Stop-motion animator tomosteen takes us on a trip inside a unique vending machine that serves up delicious burgers. Each tiny sandwich is prepared with love by a legless skeleton who works with a team of bird and kitty cat sous chefs. And if you think that sounds weird, it’s because it is.
Awesome Stop Motion
To celebrate the 10th anniversary of the short film, Nitro WarriorsSpaceCamperBike, Paul Greer’s Vanguard Pictures is back with another action-packed stop-motion car chase. This time, a truck carrying valuable cargo is pursued by a dragon car and a crew of malicious motorists. After the cops show up, a T-Rex gets in on the action.
Animator, LEGO and Batman fan Idan Kotzen created this fantastic animated short celebrating some of the various Batmobiles over the years. The stop-motion and clever use of lighting give the cars a great sense of movement, as LEGO Batman gives chase to the evildoers of Gotham.
Making things from wood takes time. But if you’re a stop-motion animator like Omozoc, everything goes much, much faster. In the latest video from their Stop Motion Woodworking series, they created a small tray using nothing a thumb and an index finger as tools.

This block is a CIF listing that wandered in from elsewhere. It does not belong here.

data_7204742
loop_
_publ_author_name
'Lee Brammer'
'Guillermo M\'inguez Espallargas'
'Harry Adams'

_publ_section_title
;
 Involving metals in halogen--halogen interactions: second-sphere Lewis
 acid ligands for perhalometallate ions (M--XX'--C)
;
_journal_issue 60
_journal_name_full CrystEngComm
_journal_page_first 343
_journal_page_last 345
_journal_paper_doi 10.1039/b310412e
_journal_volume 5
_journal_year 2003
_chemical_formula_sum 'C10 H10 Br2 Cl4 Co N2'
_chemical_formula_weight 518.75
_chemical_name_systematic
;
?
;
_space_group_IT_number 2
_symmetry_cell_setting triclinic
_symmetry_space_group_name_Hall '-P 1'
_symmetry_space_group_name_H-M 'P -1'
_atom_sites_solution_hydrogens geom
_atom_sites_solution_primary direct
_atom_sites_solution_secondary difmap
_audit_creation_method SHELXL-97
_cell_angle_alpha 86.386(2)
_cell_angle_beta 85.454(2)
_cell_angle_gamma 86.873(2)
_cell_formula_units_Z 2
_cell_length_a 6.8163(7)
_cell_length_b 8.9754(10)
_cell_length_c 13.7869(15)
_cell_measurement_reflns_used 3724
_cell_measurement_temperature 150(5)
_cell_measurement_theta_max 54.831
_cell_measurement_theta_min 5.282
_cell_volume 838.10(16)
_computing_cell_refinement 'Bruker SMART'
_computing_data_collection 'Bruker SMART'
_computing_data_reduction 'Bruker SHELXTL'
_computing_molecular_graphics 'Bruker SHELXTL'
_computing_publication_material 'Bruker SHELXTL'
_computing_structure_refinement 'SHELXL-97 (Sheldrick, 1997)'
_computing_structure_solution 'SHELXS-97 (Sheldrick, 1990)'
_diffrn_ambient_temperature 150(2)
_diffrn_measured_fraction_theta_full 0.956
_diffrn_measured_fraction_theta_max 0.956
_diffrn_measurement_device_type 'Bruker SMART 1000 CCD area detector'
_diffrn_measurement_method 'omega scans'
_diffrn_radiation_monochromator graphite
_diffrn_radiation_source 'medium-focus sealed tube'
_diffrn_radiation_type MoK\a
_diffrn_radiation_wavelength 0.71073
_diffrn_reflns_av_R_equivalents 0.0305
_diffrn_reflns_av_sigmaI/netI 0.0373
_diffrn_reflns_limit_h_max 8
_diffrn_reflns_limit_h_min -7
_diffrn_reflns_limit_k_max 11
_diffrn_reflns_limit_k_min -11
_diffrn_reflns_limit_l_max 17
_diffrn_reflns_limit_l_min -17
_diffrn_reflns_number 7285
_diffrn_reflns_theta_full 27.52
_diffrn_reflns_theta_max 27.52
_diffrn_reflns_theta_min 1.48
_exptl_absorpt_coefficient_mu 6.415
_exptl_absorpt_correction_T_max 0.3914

This stop-motion film from Henry Selick (The Nightmare Before Christmas) and Jordan Peele (Get Out, Nope) is the perfect addition to your Halloween watch list. It follows a teen (Lyric Ross) who is duped into releasing two demons into the world of the living – and those demons are Key and Peele. Drops 10.28.22 on Netflix.
Unlike the CGI abomination that is Disney’s Pinocchio reboot, Guillermo del Toro’s take on the classic fairy tale was animated by hand using stop-motion puppetry. In this brief video, we get a look behind the scenes at the craftsmanship that went into the movie, and Guillermo’s rationale for sticking with traditional animation.